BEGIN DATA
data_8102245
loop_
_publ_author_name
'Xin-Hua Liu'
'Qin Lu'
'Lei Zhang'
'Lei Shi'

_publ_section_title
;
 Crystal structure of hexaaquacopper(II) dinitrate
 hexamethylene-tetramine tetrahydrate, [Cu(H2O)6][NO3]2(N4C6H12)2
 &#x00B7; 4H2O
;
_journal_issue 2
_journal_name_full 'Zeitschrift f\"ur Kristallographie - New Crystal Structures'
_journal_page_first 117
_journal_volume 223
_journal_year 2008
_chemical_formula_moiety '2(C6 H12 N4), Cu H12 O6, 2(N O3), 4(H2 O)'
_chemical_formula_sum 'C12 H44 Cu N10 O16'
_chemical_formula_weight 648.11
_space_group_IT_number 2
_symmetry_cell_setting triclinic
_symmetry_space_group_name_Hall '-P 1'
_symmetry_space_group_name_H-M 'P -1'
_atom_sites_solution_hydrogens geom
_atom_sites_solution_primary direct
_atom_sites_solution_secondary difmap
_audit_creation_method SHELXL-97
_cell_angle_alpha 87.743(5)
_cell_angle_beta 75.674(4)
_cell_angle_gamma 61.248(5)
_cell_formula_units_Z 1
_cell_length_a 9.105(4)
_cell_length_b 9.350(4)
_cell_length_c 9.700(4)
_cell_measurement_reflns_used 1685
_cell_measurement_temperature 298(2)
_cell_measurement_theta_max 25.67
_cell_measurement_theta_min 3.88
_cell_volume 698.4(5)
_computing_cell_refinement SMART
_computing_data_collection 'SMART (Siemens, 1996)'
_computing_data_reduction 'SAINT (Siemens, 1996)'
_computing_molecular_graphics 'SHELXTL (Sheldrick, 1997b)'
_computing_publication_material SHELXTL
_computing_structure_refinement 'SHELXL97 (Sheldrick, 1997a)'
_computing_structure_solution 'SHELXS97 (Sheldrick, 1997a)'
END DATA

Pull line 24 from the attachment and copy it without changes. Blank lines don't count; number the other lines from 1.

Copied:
_symmetry_space_group_name_Hall '-P 1'